08/05/2014 10:26 am ET Updated Oct 05, 2014

Ending Hatred Toward Israel Along With the Gaza Conflict

JACK GUEZ via Getty Images

After nearly a month of fighting, Israel and Hamas have agreed to a 72-hour ceasefire brokered by Egypt, and it seems the conflict might finally come to an end. But the broader issues surrounding Israel and Palestine still remain and it is anyone's guess whether they will be satisfactorily resolved this time. A lot will depend on sentiment and the willingness of Israel to compromise with Hamas.

Which is why it is important for the world to end the vitriol toward Israel.

Someone I know recently challenged reports of rising anti-Semitism in Europe as Zionist propaganda and blamed the war for any anger directed against the Jews. At best this individual was using two wrongs to make a right and at worst executing a reverse David Frum, in which the political commentator accused the New York Times of falsifying war images from the conflict to drum up sympathy for the Palestinians. Frum's analysis was paranoid and wrong, and so is this guy.

If common rhetoric is to believed, the downtrodden people of Palestine are being slaughtered by a genocidal nation intent on carrying out a Holocaust against the Arabs. The only part of that sentence that is true is the word "downtrodden" and that too is not just the fault of Israel, but Palestinian leaders as well. The rest of the terms are deliberate, political, and thrown out to demonize Israel to a point where anything, including anti-Semitism, is justifiable. Using incendiary terms like genocide make it easy to caricature the Israelis and forget about how they too have been forced into this conflict by repeated attacks on their sovereignty by groups like Hamas.

These analogies are needlessly sensationalist and harmful. They also make no sense.

Take the Holocaust, for example. Other than the fact that it conjures up horrific images for Jews, insults the memory of Holocaust victims, and heightens the sense of insecurity for the community, it is simply inaccurate. The Jews or even their representatives did not lob rockets into Germany, detonate bombs in German cities, or advocate the destruction of the German nation. They were targeted without provocation and that is vastly different from the situation in Palestine, where Hamas has done all those things against Israel. Moreover, while Israel might wage war, it does not run pogroms against the Arab people. Even if Israel's battle strategy is flawed and mistakes are made such as the shelling of the UN school, the nation is fundamentally targeting Hamas, not Palestinians.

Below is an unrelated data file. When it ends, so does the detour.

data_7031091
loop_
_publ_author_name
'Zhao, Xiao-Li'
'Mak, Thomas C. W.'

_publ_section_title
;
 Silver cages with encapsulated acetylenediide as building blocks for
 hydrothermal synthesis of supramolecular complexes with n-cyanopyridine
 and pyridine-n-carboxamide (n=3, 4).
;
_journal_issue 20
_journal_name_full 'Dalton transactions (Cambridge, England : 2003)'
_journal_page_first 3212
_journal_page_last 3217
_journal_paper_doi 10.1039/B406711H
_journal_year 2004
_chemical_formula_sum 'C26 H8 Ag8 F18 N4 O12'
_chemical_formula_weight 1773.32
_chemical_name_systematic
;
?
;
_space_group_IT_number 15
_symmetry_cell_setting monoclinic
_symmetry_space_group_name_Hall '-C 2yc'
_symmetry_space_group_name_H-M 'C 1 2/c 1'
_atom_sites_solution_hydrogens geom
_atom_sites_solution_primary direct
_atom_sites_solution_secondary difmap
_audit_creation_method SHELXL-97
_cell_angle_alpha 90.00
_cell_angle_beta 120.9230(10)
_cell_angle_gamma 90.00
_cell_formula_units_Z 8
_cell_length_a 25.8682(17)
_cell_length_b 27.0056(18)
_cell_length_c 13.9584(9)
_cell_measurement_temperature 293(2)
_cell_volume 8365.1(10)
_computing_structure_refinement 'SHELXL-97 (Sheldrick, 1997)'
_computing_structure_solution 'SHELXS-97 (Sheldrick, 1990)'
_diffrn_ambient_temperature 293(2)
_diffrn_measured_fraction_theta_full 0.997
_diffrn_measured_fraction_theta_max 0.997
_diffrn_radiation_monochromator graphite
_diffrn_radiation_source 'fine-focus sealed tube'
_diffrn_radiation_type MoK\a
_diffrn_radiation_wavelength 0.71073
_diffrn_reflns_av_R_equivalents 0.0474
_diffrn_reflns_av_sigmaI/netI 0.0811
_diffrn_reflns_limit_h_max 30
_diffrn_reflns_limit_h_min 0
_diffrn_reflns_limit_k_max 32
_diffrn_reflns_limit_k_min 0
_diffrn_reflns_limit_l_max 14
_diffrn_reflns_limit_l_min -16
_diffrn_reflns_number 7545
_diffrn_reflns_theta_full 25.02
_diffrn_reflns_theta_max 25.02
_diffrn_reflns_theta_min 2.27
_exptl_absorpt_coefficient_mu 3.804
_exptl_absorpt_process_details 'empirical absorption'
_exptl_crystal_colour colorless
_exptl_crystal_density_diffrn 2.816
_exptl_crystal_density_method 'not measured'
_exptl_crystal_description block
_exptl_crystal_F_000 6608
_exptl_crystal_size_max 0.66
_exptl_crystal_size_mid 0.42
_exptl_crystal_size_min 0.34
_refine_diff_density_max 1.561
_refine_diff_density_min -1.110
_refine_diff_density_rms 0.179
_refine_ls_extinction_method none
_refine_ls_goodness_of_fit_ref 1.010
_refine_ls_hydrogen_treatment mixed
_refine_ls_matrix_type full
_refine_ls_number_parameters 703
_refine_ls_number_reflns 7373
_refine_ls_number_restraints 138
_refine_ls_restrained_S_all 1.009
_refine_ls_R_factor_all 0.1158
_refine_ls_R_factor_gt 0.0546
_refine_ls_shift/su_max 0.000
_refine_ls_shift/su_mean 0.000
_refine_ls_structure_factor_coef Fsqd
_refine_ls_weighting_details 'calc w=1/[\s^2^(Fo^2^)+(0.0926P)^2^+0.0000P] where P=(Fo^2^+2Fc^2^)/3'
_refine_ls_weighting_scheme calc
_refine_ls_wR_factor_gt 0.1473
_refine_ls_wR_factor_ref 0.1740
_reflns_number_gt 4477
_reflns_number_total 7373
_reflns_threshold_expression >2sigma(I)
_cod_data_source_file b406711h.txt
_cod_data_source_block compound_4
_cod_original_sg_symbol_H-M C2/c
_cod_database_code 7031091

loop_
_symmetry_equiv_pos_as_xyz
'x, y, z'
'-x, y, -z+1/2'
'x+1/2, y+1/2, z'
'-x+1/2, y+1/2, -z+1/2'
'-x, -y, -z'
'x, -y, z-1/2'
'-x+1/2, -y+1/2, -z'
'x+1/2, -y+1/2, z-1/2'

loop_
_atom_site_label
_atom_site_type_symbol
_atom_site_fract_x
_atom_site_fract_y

That brings us to the broader context of the Holocaust, which was World War II, and here the analogy becomes even more absurd. World War II saw civilian casualties on both sides. Despite the infamous Dresden bombing in 1945, which claimed 135,000 lives (including civilians), by British and American forces, nobody in their right mind accuses the Allies of being genocidal. They were fighting a war for survival and civilian casualties were inevitable. In Israel's assessment, the war with Hamas is a matter of survival, and therefore it too is doing what it perceives as imperative for survival.

That doesn't, of course, mean that Israel should not be criticized for how it has conducted this latest conflict, but it also means that Hamas and other terror groups in the Middle East who use Islamic fundamentalism to justify their own violence against Jews, Christians, and anyone who does not agree with their fanatical view on life, are to blame.

The point is this conflict has arisen out of hatred and the cycle of violence can only end with the demise of that hatred. Religious fundamentalism on the part of Hamas and other groups that advocate the destruction of Jews threatens Israel's sense of safety and puts it in the position of perpetually feeling the need to defend itself. I say "feeling" because sometimes Israel's assessment is correct and sometimes it is not, but nevertheless the nation does not feel safe backing down from its fight with the Palestinians because of the anti-Semitism that pervades the region.

The world should not join in on such hatred; all that does is push the prospect of peace even further away. As I wrote in an earlier piece, there seems to a major shift in the attitude of moderate Arab nations to shun fundamentalism and this should be the template for the future. Israel, for its part, needs to let that process unfold and show goodwill towards the Palestinian people if not their leaders. That is the only hope for every man, woman, and child in that region on both sides of the divide.

Sanjay Sanghoee is a political and business commentator. He is also the author of two thriller novels. Visit his website at and follow him @sanghoee.